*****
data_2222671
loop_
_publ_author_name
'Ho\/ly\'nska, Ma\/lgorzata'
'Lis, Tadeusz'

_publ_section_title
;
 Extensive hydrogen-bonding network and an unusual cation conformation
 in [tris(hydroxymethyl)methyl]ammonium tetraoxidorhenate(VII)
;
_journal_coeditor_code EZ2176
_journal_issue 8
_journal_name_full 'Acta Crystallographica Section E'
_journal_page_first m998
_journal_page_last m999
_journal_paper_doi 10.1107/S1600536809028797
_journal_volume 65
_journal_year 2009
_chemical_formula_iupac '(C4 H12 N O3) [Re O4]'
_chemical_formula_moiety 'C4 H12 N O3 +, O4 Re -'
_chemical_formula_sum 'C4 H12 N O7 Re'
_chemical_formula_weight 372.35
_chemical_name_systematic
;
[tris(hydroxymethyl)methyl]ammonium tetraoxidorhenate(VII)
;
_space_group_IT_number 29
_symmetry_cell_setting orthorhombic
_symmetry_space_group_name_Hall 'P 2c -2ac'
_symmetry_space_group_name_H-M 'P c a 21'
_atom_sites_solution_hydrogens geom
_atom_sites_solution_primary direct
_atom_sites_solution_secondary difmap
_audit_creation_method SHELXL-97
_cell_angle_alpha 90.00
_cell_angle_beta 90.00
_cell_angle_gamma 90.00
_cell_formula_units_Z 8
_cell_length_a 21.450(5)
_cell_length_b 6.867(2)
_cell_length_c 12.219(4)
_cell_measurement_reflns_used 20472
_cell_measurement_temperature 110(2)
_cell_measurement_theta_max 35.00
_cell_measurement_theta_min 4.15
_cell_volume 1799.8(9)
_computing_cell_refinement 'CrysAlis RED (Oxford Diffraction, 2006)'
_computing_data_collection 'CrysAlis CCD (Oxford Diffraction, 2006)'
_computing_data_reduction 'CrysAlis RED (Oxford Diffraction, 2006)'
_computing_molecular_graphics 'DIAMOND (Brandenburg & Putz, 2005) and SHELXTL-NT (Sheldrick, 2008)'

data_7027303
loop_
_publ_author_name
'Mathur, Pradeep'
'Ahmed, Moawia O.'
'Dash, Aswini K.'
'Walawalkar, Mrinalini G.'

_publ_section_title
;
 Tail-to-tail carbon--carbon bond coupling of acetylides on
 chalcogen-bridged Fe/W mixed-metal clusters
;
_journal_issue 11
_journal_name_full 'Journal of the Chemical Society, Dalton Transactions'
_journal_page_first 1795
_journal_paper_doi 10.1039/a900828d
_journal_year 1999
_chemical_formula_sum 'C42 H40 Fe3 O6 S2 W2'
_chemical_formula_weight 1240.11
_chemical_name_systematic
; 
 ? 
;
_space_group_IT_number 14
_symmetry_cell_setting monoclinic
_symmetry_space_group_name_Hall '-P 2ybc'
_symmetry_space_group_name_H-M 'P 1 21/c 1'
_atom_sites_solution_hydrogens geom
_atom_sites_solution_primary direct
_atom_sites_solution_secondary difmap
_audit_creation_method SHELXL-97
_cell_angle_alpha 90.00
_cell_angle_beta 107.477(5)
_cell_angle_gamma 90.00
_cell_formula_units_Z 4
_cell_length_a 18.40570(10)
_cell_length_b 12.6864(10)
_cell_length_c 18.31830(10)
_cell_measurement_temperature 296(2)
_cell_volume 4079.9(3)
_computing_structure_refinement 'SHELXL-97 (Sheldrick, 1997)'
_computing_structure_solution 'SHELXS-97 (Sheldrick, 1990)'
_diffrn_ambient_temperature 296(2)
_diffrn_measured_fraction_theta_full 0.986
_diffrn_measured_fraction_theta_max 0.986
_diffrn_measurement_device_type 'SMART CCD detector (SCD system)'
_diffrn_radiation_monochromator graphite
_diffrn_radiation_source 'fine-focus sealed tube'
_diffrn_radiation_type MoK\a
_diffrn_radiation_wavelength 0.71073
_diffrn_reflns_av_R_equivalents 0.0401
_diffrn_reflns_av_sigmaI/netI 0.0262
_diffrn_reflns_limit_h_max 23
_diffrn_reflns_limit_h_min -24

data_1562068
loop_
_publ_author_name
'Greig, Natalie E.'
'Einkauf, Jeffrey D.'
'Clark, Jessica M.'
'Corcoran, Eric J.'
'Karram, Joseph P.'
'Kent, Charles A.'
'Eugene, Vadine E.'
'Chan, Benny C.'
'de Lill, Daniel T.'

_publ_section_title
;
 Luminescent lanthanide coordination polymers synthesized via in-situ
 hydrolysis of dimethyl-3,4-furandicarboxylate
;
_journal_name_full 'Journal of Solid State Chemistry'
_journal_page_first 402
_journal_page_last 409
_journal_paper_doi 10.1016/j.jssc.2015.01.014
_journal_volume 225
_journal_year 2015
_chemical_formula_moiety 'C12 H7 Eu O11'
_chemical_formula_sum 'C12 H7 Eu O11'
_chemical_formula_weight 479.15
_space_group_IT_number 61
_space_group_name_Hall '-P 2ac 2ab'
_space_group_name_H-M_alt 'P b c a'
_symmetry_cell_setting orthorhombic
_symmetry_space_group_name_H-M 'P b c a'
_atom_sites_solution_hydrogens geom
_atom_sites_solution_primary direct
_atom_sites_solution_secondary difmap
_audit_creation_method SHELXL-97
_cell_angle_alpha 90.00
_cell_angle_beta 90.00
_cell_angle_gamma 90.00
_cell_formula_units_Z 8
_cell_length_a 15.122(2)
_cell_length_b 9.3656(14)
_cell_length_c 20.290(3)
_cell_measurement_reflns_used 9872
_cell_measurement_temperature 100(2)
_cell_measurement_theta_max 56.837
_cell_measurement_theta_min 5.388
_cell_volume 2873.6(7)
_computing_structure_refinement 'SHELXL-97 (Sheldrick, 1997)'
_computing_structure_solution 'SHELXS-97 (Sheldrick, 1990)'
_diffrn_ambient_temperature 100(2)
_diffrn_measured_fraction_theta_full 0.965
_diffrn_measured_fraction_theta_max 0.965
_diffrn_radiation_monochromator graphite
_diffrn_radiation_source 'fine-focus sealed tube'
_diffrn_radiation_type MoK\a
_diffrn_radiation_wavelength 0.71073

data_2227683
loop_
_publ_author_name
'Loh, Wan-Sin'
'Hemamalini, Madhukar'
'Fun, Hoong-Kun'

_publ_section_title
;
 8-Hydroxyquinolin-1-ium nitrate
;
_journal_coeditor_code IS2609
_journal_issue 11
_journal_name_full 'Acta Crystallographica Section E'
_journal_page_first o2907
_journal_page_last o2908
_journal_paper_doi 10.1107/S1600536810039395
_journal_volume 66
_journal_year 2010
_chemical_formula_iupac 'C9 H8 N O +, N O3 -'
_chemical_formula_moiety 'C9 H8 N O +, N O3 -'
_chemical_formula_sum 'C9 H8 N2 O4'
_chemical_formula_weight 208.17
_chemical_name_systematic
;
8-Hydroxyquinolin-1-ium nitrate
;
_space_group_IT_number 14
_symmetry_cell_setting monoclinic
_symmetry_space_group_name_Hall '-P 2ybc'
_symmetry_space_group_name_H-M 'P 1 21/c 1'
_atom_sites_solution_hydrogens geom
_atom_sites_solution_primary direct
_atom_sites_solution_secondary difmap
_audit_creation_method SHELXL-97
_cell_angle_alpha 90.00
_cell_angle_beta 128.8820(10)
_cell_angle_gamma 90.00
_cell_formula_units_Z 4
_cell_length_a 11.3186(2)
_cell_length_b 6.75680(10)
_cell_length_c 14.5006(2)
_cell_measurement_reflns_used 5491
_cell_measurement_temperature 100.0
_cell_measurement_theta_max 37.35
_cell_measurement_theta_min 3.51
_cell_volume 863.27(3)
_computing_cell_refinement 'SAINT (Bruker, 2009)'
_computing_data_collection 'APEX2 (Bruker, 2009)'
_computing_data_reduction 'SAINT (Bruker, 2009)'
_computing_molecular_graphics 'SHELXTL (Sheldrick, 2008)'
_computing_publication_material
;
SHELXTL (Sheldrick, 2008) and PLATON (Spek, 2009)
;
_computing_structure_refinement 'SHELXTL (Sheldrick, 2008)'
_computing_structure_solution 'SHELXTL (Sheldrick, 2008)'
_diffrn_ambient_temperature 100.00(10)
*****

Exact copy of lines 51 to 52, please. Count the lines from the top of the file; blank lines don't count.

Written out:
data_7027303
loop_